The visual birth plan has surged in popularity in recent times. Many sources are offering free icons to use or inspire and there are apps to help you generate one. Birth plans have a bad rap, with many articles claiming birthzillas of any who write one, or declaring them as inflexible. Click here for common mistakes made in writing a birth plan. The rise of the visual birth plan meant more women were aware of their options and seemed to be considering birth plans worthwhile.
As with any birth plan, the visual birth plan is only powerful if it is backed by informed birth preparation. You can present your plan however you like, but make sure it is informed. If your plan does not contain the three critical pathways, AND has not been made in conjunction with your care providers, you could be setting yourself up for a thrown out plan, no matter how pretty or icon filled it is.
In the Member Area I have an example of a visual Birth Map. This visual presentation is a one page summary of the informed decisions relevant to the care provider.
As with any birth plan, relying on a visual birth plan alone to voice your needs is folly. Your support person should be familiar with and confident in the plan and able to advocate for you. Your care provider should be familiar and supportive, and respect the plan. No matter how it is presented.
That said, my thoughts about visual birth plan go deeper. Is the visual birth plan a game changer: the way of the future, or is it a fad? or is it indeed the same shit rolled in glitter?
The name visual implies it is better than a ‘non-visual’ birth plan, suggesting it will actually be seen. Focusing on the decorations without considering the more important details does not make your plan better or more likely to be seen, or adhered to.
The visual birth plan is promoted as midwife/care provider friendly, in that they can quickly scan it in their time pressured work day. However, many of these icons, available freely, are ambiguous. If they are scanned quickly they could be misread. This is particularly problematic if the plan is not made over time in conjunction with the care provider.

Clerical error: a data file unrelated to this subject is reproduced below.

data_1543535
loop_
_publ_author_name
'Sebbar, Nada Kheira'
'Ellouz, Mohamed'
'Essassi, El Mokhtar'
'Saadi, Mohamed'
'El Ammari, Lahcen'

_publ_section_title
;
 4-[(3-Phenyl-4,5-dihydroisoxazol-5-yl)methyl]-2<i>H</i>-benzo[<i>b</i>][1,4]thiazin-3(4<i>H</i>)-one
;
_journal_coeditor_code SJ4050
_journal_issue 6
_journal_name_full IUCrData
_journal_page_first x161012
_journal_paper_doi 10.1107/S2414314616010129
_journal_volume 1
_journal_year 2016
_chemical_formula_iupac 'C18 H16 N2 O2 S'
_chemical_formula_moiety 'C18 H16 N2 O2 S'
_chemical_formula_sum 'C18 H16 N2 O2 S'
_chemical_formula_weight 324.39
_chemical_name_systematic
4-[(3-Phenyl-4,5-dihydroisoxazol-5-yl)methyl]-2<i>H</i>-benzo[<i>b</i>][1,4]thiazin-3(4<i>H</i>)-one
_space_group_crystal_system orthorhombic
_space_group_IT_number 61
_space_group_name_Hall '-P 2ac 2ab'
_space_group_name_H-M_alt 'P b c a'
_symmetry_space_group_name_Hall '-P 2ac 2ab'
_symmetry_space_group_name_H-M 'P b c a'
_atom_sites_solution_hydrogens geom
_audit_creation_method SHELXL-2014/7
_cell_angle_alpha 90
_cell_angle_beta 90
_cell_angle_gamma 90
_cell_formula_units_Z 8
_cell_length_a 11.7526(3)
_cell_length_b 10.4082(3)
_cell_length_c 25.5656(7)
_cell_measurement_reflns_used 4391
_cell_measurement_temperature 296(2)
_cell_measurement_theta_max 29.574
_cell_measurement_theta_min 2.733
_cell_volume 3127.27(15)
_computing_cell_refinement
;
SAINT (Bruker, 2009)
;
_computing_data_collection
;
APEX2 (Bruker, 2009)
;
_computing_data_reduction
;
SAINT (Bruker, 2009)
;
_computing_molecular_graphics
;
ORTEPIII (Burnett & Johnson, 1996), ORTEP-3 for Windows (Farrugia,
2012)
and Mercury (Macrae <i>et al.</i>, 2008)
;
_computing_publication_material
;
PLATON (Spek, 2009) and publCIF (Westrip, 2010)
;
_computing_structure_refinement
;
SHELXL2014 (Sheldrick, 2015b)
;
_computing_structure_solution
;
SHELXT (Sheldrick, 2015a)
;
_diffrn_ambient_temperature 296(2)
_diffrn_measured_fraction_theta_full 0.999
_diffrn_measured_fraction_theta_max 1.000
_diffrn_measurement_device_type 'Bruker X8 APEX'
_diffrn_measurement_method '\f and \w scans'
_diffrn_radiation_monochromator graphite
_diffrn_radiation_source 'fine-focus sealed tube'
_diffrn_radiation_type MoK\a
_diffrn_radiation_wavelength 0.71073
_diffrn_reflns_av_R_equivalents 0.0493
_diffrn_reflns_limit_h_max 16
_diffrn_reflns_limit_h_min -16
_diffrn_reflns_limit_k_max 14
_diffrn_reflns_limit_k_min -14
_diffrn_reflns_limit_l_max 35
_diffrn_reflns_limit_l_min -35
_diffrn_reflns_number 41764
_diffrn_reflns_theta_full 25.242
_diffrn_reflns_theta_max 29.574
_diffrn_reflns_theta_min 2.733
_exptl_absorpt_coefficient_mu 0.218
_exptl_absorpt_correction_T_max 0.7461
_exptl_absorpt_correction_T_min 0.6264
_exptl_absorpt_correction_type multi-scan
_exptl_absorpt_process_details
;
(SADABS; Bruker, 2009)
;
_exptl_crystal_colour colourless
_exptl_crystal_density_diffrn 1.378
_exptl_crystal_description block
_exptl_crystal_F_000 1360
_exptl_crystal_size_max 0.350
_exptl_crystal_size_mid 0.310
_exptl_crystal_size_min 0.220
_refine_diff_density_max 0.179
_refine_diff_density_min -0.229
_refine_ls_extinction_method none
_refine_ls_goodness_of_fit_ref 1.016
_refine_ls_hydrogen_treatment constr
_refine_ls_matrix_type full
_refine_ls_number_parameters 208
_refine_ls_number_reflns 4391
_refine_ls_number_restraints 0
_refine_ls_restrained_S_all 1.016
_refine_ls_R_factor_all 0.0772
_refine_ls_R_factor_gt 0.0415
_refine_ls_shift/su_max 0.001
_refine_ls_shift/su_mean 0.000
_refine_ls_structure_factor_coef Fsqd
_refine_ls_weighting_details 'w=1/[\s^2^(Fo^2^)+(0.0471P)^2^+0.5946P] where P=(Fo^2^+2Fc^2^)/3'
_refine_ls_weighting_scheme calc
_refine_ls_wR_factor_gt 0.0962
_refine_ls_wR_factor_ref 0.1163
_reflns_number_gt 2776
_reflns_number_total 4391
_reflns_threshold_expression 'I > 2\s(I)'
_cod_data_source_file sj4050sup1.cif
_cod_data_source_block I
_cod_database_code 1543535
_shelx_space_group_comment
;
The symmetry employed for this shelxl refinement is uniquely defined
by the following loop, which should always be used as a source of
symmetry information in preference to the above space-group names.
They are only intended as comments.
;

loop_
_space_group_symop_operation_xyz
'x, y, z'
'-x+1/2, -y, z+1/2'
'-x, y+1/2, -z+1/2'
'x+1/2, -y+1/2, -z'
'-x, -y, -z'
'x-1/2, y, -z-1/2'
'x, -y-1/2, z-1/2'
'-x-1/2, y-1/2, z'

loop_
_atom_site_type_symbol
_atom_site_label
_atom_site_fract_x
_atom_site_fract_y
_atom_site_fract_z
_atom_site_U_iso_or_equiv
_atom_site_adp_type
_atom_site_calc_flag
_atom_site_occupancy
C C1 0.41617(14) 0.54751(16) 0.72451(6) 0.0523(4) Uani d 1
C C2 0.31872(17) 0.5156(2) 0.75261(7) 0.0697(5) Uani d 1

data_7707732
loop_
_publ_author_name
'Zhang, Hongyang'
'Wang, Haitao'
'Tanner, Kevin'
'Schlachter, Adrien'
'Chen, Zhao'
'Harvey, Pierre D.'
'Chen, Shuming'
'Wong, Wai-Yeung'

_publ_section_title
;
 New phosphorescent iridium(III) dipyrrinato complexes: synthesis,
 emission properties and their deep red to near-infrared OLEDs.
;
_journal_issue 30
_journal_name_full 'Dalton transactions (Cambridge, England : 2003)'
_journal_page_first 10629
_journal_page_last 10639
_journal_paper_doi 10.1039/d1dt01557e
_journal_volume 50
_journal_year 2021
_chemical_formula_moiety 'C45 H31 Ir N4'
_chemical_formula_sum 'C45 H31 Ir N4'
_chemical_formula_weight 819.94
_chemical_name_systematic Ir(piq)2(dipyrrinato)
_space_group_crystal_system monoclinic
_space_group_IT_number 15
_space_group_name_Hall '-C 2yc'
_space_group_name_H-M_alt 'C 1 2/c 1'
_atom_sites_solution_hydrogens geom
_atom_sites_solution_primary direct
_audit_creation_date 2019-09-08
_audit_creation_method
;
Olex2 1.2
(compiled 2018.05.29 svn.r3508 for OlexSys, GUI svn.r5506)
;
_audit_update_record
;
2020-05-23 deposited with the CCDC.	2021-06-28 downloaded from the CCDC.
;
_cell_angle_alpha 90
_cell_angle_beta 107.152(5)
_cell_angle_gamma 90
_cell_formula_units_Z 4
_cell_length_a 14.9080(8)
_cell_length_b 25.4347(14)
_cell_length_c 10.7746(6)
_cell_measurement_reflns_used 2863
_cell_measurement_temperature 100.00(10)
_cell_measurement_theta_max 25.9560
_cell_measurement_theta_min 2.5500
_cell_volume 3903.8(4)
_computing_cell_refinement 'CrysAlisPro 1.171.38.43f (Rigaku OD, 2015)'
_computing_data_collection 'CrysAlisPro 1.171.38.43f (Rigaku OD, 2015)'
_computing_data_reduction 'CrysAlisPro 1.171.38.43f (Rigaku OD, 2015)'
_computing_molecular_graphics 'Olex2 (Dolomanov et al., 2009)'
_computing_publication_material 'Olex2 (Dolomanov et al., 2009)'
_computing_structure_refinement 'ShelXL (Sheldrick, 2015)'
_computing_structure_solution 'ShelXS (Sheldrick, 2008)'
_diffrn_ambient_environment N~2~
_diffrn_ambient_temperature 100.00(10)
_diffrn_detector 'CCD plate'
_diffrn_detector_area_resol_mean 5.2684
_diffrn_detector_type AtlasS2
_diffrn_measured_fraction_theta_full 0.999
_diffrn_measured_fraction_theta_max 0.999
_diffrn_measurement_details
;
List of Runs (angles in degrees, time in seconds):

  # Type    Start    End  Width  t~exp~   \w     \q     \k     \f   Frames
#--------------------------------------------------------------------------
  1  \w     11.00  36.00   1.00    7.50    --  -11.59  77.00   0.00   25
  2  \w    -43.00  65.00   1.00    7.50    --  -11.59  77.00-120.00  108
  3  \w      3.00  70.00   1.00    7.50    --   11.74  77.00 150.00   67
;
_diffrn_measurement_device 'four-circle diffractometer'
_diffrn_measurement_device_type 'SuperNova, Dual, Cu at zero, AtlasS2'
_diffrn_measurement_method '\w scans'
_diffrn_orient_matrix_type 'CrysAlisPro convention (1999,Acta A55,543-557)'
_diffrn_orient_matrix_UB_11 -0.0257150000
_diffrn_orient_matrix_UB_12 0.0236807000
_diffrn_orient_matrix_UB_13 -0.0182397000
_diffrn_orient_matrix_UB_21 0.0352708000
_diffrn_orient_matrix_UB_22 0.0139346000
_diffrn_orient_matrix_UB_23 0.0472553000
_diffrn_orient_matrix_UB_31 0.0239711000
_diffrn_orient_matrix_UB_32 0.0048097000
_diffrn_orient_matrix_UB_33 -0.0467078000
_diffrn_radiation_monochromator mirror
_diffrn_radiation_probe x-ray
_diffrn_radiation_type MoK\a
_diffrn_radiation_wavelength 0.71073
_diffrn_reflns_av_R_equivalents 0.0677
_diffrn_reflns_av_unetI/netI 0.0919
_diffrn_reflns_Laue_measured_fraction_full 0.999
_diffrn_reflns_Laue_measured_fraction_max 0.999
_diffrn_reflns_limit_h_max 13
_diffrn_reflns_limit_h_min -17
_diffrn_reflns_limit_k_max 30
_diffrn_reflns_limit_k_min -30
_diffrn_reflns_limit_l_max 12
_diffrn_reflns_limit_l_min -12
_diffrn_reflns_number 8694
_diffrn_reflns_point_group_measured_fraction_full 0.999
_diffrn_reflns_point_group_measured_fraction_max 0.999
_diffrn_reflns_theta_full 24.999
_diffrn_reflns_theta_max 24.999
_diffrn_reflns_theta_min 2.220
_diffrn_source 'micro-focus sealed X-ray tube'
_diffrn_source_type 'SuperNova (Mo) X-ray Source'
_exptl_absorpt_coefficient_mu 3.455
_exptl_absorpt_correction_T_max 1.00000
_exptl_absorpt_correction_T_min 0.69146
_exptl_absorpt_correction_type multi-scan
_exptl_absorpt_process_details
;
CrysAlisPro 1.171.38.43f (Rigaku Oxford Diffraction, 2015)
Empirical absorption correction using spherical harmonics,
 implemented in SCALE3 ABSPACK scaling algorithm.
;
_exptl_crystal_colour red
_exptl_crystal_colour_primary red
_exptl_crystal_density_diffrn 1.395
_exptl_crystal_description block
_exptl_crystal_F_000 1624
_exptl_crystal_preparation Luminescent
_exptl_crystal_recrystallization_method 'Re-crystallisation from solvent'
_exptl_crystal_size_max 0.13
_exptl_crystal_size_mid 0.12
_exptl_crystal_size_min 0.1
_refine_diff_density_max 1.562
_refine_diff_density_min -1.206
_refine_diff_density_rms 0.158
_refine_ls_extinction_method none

A visual birth plan does not negate the need to work with your care provider to create it. Working in conjunction with the care providers can ‘flush out’ the unsupportive care providers and allow a switch or change in tactics. You should NOT be fighting for, explaining or justifying your plan whilst in labour.
Creating a plan, visual or otherwise, without substance is one of the main errors commonly made.
Going even deeper, I am concerned the visual plan plays to the infantilisation of women in pregnancy and labour. It ‘dumbs down’ the process, rather than simplifying it. Words are powerful. And whilst a picture may say a thousand words, pictures are open to interpretation. The language of the plan needs to be clear and concise, assertive and well structured.
The birth plan is your also support person’s document. They can use it to advocate for you. They are active, not passive. The hospital staff may never read the plan. That is ok. Because your support person is the embodiment of the plan. The best visual birth plan is your support person. They are visual AND vocal. They are Powerful and Supportive.
If you have continuity in care, your midwife will also be familiar with the plan, so the written/visual document serves as a reminder only and may not need to be referred to, especially if your support person embodies it.
It is in the absence of continuity of care that your birth plan becomes critical.
How you present your Informed Decisions it is up to you, but remember these key points:
It is the preparation, not the presentation, that goes into a birth plan that makes the difference.
Be informed, supported and confident with birth mapping. Get the book here and boldly go where no birth plan has gone before.
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